Most people still don't know what they are, but that doesn't seem to have dampened the buzz around RSS feeds.
Netscape initially developed RSS (Really Simple Syndication) feeds as a way of creating portals for online news organizations. The addition of XML and the emergence of Web logs (blogs) have since brought them to the attention of the tech savvy, particularly e-mail marketers. In fact, RSS feeds may provide e-mail with substantial competition on the marketing front, said Don Peppers, founding partner of Norwalk, Conn.-based Peppers & Rogers Group.
Essentially, RSS users download a program that then accepts information from Web sites that provide a "feed." That feed then pops up a headline, a short summary and a link on the user's screen to the Web page where the content is located. Feeds are often displayed in Web browsers or, similar to some e-mail programs, in small boxes that appear in the corner of a desktop.
RSS feeds offer some real benefits over e-mail newsletters -- and drawbacks, Peppers said.
"The biggest [benefit] is that it takes you out of the spam storm," he said.
RSS feeds are not e-mail and do not run into content filters. RSS feeds also benefit from being a "pull" technology rather than a "push" technology, he said. Users can determine what type of content they wish to receive, and whether they want to follow the feed to the site or whether to simply ignore it. Just as importantly, they do not have the same security risks as e-mail. Because they are links to sites, they are not subject to people's fears of downloading attachments.
However, RSS feeds don't offer the same level of personalization of an e-mail newsletter. They are mass blasts, provide only a small amount of information, have a limited amount of text and have no images or sound. Useful metrics are also proving to be a challenge.
SodaMail.com, an Internet start up in Petaluma, Calif., is hoping to solve part of the problem of RSS personalization.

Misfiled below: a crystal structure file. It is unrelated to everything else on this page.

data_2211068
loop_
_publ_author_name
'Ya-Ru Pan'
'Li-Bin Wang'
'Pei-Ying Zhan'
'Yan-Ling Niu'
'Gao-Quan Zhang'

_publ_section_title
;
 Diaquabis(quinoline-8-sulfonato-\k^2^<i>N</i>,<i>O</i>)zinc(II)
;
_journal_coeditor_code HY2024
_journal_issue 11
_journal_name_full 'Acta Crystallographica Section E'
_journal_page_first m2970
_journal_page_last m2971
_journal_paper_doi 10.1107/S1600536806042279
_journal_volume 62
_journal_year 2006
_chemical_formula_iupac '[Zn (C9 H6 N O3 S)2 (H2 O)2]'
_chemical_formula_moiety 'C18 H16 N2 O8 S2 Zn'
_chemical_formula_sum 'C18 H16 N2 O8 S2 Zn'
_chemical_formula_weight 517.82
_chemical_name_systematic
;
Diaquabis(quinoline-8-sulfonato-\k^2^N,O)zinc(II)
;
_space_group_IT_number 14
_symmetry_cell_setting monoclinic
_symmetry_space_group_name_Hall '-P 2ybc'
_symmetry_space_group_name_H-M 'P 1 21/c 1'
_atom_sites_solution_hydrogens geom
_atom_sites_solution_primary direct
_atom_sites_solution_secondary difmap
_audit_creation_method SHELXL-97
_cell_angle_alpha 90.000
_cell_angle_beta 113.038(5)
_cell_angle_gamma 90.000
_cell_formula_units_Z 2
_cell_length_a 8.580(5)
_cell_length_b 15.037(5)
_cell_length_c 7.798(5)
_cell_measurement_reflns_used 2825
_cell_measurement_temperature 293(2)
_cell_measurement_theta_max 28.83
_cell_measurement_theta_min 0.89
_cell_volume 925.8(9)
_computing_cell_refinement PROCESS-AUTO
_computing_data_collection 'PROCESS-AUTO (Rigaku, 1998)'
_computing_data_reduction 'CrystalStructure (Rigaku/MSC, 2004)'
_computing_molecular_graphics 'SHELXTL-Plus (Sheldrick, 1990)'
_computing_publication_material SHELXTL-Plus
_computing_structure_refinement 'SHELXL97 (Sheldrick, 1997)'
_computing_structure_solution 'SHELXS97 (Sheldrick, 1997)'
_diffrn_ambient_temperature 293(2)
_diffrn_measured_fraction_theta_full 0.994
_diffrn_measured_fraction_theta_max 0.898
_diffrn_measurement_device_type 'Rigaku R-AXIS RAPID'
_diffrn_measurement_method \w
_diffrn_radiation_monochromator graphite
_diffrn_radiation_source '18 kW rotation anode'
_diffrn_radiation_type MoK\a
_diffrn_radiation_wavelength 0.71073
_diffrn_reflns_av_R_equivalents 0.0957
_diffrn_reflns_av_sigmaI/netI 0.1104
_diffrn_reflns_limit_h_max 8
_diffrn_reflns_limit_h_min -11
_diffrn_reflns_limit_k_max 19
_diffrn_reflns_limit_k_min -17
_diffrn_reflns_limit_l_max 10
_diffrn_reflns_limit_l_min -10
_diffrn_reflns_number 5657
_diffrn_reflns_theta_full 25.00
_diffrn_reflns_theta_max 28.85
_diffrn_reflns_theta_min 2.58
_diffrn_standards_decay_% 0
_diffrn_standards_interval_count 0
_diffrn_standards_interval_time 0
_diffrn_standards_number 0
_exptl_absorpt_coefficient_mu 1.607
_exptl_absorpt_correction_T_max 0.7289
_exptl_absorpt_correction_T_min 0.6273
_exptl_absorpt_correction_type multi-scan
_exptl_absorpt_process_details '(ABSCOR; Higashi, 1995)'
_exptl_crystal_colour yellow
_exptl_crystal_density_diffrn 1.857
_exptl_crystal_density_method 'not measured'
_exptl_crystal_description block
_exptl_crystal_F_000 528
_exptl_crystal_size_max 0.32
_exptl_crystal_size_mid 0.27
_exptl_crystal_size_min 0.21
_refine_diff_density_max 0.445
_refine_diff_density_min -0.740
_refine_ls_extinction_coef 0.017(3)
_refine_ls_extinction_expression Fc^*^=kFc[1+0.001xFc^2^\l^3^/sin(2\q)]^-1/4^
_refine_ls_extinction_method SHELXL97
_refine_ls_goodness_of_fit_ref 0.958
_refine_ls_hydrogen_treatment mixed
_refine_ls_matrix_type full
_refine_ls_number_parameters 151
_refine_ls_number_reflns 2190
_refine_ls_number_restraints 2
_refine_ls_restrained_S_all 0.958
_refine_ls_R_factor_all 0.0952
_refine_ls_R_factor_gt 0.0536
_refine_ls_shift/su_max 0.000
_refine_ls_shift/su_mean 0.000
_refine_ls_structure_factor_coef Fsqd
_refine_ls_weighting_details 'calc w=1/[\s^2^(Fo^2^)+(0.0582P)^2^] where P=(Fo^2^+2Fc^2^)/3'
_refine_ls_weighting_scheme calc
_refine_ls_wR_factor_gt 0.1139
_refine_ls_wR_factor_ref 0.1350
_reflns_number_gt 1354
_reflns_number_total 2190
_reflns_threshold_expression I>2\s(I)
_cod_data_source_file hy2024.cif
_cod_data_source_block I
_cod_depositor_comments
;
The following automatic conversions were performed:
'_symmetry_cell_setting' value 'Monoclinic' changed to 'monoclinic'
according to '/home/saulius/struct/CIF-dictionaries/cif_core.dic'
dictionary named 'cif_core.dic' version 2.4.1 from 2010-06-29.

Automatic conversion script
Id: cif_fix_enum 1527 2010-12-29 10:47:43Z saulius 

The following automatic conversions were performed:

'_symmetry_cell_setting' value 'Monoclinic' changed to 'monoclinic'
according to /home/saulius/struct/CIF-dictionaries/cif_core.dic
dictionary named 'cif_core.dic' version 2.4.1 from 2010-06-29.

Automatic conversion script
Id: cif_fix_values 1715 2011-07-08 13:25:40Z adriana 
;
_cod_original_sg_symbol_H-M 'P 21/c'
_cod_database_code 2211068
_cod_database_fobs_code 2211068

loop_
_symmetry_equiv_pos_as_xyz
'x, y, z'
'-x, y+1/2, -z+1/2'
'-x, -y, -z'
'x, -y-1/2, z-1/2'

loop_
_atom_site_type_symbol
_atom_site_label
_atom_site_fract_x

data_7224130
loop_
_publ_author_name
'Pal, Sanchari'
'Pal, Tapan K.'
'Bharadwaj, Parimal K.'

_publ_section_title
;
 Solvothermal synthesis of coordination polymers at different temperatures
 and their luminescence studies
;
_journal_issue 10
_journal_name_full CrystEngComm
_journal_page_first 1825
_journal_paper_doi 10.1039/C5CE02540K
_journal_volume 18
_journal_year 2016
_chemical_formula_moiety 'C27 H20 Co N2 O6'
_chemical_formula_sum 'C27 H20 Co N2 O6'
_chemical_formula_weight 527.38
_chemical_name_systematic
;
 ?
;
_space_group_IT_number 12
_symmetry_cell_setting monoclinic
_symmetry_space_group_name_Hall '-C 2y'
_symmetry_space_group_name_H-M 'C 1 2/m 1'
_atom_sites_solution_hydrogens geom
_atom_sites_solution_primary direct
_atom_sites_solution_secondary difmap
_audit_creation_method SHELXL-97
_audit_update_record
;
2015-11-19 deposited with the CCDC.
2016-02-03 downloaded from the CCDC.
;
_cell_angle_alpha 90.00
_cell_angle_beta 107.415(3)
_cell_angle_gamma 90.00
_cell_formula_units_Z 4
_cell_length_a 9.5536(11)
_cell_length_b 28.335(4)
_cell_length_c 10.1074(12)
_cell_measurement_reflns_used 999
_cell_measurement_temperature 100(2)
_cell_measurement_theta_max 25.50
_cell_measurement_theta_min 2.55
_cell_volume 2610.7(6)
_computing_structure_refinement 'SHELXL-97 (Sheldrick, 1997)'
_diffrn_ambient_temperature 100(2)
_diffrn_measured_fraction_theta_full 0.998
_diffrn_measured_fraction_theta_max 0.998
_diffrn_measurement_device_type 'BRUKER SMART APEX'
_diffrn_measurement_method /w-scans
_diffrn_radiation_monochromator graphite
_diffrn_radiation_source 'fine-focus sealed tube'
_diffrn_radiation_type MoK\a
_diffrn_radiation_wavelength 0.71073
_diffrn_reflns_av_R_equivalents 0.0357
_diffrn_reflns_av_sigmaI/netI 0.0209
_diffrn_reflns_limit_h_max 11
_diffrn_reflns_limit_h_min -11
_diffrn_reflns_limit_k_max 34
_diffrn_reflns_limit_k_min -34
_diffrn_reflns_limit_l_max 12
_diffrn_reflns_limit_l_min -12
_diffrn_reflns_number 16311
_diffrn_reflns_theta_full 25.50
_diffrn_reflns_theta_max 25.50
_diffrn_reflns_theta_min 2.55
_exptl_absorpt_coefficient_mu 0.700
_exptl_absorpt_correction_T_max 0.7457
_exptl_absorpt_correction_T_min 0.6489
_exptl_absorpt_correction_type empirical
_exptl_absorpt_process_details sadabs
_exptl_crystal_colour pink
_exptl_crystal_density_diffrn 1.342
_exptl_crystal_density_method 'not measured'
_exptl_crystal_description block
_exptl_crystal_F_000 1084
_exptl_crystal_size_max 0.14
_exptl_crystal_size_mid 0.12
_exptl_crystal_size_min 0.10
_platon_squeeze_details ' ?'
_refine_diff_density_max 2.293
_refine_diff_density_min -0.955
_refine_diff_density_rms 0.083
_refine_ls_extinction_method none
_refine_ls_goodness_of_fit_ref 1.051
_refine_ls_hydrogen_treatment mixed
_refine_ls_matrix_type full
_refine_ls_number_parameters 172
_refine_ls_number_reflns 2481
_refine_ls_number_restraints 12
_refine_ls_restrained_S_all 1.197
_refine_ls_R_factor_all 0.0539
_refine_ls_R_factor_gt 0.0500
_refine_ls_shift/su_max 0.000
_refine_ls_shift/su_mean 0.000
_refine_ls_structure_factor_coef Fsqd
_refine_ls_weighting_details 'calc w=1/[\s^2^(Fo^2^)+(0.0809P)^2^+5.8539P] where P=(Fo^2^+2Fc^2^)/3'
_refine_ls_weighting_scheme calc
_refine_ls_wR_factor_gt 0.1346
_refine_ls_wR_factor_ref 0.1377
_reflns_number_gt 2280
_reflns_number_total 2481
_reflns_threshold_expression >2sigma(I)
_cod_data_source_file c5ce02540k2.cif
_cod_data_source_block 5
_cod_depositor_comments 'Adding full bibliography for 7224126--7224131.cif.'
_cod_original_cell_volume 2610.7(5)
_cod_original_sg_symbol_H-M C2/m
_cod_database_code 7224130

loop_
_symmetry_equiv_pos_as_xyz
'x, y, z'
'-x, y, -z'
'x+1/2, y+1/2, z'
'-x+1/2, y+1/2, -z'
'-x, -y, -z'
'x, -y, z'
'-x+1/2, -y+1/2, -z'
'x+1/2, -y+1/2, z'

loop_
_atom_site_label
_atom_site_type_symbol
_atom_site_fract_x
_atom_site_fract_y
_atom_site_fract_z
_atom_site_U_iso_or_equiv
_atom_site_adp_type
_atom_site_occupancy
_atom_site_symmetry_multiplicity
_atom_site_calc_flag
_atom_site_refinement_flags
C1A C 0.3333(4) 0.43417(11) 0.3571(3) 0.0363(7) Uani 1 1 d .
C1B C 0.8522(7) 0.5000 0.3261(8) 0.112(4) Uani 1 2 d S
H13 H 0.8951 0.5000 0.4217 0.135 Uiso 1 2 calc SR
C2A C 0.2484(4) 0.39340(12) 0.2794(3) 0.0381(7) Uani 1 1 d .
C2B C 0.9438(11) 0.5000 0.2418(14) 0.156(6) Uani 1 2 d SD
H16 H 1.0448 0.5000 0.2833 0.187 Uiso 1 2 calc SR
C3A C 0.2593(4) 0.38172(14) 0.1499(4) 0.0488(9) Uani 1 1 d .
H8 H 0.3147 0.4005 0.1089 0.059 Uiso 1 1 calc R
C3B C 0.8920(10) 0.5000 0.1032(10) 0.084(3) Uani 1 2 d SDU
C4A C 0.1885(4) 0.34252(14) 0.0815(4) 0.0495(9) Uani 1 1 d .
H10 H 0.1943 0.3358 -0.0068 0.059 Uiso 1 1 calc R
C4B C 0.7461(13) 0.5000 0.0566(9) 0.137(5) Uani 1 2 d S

"Ours is effectively a news service couched in a larger venture," said CEO Lauren Elliott. "We're personalizing news. One of the easiest ways to do that is through RSS feeds. It's a way for us to get information we never have before."
SodaMail will offer integration between RSS feeds that a user selects with a personal database. For example, the service could take a feed from the Web-based DVD service Netflix, alert users when a change has been made to their account, coordinate it with their personal calendar and send them a text message, Elliott said.
SodaMail is using personalization technology from hosted CRM provider Coravue Inc. in Los Angeles. RSS is still in the early stages of adoption but will catch on quickly, predicts Coravue CEO Cliff Allen.
"The two places where RSS can really help a company are where you have a large number of products or product categories that do not overlap to large degree and where you have timely changes in something, either inventory or price, such as commodities," Allen said.
Pricing changes are a perfect candidate for RSS, he said. Another Coravue client, Sideshow Collectibles Inc. in Westlake Village, Calif., is using both e-mail newsletters and RSS feeds. Sideshow Collectibles will continue to send its e-mail newsletters on subjects such as collectibles from movies like James Bond and TV shows like Buffy the Vampire Slayer, but will also add RSS feeds that allow customers to follow a link to those newsletters.
Alerting potential customers that a product has become available is an ideal use of RSS feeds, Peppers said. The online auction site eBay, has already launched an RSS feed, and Peppers predicts RSS feeds will join e-mail marketing, Web site banner advertisements and purchasing of search engine keywords as viable marketing tools.
"The RSS feed is another angle which will be every bit as significant within a year," Peppers said. "An increasing number of companies are doing it. Most sophisticated content providers already have feeds."